There are many problems with the use of the word ‘contract’ however. Whilst Serres uses it in its root meaning of ‘drawing together’, most people (particularly philosophers) regard it with suspicion, arguing that a contract requires agreement between one or more parties. This creates a problem for any notion of a social contract in so far as no such agreement has ever existed, and makes any notion of a contract with nature an impossibility, if not an absurdity. Rather than ‘contract’ then, I would like to substitute ‘an understanding of our relationships’ with the planet Earth, particularly our ethical relationship (a sense of how we ‘should’ behave towards it). This, in itself, is not a new move. But, where it has been attempted, within movements associated with Deep Ecology or a Land Ethic, there has been a tendency to veer towards transcendent meaning and purposes, to the creation of essences that we have no evidence for the existence of. Once again, the committing of philosophical suicide. Only we can decide on the meaning and purpose of our lives, individually (yes) but more importantly collectively. Only we can create a system of ethics. But to do so, as with anything else we create, we first need to decide why? For what purpose would we create such a system? What meaning would it have? And we cannot create with reference to a non-existent transcendent authority or justification.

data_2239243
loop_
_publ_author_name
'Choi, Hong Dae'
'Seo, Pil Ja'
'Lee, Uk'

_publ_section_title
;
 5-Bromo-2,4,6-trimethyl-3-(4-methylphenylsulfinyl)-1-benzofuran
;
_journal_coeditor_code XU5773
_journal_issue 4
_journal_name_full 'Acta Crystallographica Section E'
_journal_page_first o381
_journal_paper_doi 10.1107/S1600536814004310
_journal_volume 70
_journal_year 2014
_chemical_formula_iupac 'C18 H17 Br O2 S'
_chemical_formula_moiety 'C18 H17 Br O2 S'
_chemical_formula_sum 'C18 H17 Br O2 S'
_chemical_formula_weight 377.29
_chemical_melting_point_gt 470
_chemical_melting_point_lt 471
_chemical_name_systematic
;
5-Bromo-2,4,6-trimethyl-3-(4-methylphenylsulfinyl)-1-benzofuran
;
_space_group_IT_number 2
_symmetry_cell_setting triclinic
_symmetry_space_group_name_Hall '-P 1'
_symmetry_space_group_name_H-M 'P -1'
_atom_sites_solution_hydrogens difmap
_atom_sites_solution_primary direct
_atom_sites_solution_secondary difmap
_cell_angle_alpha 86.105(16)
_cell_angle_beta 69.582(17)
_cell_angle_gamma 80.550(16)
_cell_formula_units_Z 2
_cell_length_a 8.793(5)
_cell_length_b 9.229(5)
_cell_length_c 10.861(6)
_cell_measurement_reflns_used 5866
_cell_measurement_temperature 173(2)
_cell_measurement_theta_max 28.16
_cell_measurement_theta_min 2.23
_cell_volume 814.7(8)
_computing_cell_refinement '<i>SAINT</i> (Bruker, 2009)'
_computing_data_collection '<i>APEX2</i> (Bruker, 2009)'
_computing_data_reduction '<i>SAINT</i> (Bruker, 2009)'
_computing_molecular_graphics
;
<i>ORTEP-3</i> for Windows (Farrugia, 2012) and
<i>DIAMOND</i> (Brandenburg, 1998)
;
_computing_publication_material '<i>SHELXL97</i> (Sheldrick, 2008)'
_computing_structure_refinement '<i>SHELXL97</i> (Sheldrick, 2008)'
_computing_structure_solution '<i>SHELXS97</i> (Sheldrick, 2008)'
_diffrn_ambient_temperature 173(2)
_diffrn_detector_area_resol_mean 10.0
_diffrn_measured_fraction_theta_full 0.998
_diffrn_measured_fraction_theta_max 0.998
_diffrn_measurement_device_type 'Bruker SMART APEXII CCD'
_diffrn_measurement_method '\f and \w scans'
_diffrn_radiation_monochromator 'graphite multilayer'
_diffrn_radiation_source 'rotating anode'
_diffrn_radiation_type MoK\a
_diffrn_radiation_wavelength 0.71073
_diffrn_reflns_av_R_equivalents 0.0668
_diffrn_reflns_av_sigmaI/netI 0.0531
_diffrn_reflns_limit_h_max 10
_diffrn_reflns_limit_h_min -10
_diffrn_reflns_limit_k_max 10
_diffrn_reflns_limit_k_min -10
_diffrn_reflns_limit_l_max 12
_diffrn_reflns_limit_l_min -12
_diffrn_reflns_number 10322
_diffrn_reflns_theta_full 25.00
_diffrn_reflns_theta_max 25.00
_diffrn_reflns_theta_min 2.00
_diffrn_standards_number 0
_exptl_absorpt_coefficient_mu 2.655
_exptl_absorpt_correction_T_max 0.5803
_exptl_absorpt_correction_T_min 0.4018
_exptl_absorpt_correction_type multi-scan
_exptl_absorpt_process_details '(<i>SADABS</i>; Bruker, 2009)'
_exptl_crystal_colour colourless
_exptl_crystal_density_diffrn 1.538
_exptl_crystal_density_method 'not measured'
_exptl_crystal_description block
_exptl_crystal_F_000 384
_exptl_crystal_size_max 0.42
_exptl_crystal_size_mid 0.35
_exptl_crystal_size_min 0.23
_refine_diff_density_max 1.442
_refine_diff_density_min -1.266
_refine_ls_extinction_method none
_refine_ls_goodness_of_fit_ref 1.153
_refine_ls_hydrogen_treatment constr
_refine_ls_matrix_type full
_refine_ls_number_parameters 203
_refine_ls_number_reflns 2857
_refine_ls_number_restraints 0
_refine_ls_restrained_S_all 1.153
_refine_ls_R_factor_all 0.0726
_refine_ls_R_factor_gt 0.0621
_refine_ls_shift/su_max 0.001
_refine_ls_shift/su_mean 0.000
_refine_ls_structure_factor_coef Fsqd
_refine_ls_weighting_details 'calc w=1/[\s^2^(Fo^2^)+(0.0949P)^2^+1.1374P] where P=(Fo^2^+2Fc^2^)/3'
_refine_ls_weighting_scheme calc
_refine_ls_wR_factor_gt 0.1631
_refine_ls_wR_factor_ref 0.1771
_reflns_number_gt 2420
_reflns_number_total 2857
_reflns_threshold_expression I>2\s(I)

There is much wrong with the ancient Greek philosopher Aristotle, as people are only happy to point out when you mention his name. His acceptance of slavery, for example, his understanding of the role of women, and his elitism, most people find difficult to accept. However, his basic methodology for constructing a system of ethics I think is sound. This method first asks what is the end of all ends of human activity? We always act in order to achieve some good, some end purpose, but these ends are, when examined, usually the means to further ends, further goods. Aristotle simply asks what is the end purpose, the greatest good? His answer is eudaimonia, a word that is often translated as happiness, but which doesn’t contain the same sense of individual subjective pleasure that we usually associate with the word. A better translation is ‘human flourishing’, particularly if our understanding of what it means for humans to flourish is informed by an evidence based understanding of our relationship with the planet Earth.

The virtues or character traits that we need to develop are simply those that lead to the greatest good, that evidence and science reveals provide the greatest probability for achieving happiness and the flourishing of human life. If carefully formulated the development of these character traits should be the remedy to those traits that are fundamentally flawed, that are responsible for the tragedy of being human, that are responsible for our all-out sprint to the cliff-top of irreversible human made climate change. If we wish, if we can find the motivation, we can still turn this tragedy into a comedy. But we need to hurry. The curtain is about to fall.